Steel and cement traders in Abu Dhabi have claimed that the Abu Dhabi customs department is violating the decision of His Highness Sheikh Mohammed bin Rashid Al Maktoum, Vice-President and Prime Minister of the UAE and Ruler of Dubai, to exempt cement and steel from the five per cent customs duties.
The complaint comes at a time when the price of cement and steel in the capital has risen considerably. A tonne of cement was selling for Dh4,200 yesterday, compared to Dh3,780 two weeks ago. The price of a bag of cement ranged from Dh28 to Dh30, up from Dh24.
Saeed Al Muhairi, Director General of Abu Dhabi Customs Department, refuted the allegation by traders and said that his department has complied with the exemption decision ever since it was issued on March 16.
Al Muhairi said there was a huge demand in the market for cement and steel to meet the needs of real estate projects, especially those launched by Aldar Properties, Sorouh, Abu Dhabi Commercial Bank and Abu Dhabi Islamic Bank.
He said certain section of traders were using Sheikh Mohammed’s decision to demand exemption for shipments that had entered Abu Dhabi four months ago.
Some had even demanded a refund of duties paid several months ago and asked for the decision to have retroactive effect.
“Unfortunately, traders are not satisfied with the big profits they made when the prices were high and want more profits at the expense of consumers and the future of the emirate. Even now, some are making big efforts to starve the market of cement and steel in an effort to raise their prices,” he said.
Saeed Khalifa Al Marri, Deputy Director General of the Federal Customs Authority, agreed with Al Muhairi, adding that the authority has received complaints against traders who deliberately cut down their imports of cement and steel to hurt supply and push the prices up.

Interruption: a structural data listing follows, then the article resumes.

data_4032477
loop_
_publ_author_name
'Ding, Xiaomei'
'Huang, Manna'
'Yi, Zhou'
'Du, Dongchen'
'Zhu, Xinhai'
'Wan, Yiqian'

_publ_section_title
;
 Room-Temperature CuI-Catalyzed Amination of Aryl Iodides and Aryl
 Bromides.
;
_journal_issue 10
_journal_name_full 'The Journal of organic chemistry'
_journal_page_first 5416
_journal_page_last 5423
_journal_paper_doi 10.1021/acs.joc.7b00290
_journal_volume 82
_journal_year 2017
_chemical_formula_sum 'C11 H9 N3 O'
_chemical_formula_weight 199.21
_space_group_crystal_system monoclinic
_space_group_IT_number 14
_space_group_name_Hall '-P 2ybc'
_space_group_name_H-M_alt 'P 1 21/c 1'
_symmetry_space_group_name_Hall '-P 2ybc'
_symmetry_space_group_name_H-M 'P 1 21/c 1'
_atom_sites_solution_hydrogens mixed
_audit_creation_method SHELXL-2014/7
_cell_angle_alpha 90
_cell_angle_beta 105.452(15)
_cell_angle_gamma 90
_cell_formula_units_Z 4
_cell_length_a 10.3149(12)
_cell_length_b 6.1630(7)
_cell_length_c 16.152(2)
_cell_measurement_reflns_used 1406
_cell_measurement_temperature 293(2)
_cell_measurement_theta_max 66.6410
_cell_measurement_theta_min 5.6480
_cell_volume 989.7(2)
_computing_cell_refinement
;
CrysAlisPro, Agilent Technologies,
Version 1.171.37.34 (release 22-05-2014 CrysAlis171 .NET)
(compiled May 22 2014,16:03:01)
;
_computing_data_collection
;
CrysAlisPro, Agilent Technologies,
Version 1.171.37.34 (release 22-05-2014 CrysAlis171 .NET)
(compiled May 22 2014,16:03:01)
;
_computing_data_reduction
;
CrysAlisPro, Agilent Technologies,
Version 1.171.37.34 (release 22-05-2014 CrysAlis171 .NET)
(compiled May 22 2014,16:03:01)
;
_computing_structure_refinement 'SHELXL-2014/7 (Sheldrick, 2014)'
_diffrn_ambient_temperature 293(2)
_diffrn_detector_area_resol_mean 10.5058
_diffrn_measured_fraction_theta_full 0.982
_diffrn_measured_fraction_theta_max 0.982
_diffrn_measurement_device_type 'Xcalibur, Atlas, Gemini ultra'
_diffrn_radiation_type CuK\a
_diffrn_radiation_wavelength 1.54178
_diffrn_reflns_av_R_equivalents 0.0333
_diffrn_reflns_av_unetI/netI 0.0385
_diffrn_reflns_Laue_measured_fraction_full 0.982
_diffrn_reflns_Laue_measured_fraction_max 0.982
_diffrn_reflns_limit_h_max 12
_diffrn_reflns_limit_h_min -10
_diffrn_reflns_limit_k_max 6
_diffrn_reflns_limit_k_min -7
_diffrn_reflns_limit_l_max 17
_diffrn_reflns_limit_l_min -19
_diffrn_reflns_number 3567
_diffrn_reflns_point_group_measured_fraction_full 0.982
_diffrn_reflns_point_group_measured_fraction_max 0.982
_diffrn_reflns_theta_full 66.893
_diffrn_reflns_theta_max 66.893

Al Marri said the Federal Customs Authority has asked complainants to go to the Ministry of Economy as it is the government body authorised to handle such complaints. He said the authority has not received any complaints from traders or consumers against the country’s customs departments about violations of the exemption decision.
“Perhaps some customs offices have been late in enforcing the decision, since it was first issued by Sheikh Mohammed in his capacity as Ruler of Dubai. Dubai Customs enforced it the same day,” Al Marri said. “Government bodies had asked us to issue an exemption decision at the national level and to put it forward to the Cabinet so that it would be binding on all emirates.”
Al Marri said the Federal Customs Authority was careful to formulate the decision in such a way as to not be in conflict with the provisions of the GCC customs union.
“There were several procedures involved in the formulation and execution of the decision and it needed approval from more then one body. Therefore, the decision might have reached some customs departments late.
“The Federal Customs Authority has not received a copy of the Cabinet order yet. And some customs departments in other emirates were confused for some time whether the Dubai Government decision applied to them as well. But everybody is now complying with the decision,” Al Marri said.
He said some traders were trying to manipulate the local market and it was necessary to take them head on.
Traders of items such as cement, steel or foodstuffs had formed alliances and blocs or cartels. They are pressurising government and non-government bodies to give in to their demands to raise prices under the pretext that the market is in need of more commodities and there is a lot of liquidity coupled with rising demand, said Al Marri.
He added that traders are working for their own vested interests and all their decisions were against consumers in the short term and against the country in the long term. Such cartels, which harm the national economy, should be countered, he said. “If we overcome them, prices will retreat or stabilise.”
Dr Hashim Al Nuaimi, Director of the Consumer Protection Department of the Ministry of Economy, said that contrary to traders’ claims, a study by inspectors has shown that customs departments, especially in the northern emirates and Abu Dhabi, were exempting cement and steel from duties.
Al Nuaimi said the ministry has asked cement factories not to raise prices. It has set the price of a sack of cement at Dh17 for the factory and Dh19 for the trader.
The ministry is currently studying a fixed price for steel, he added.
Customs officials deny traders’ allegations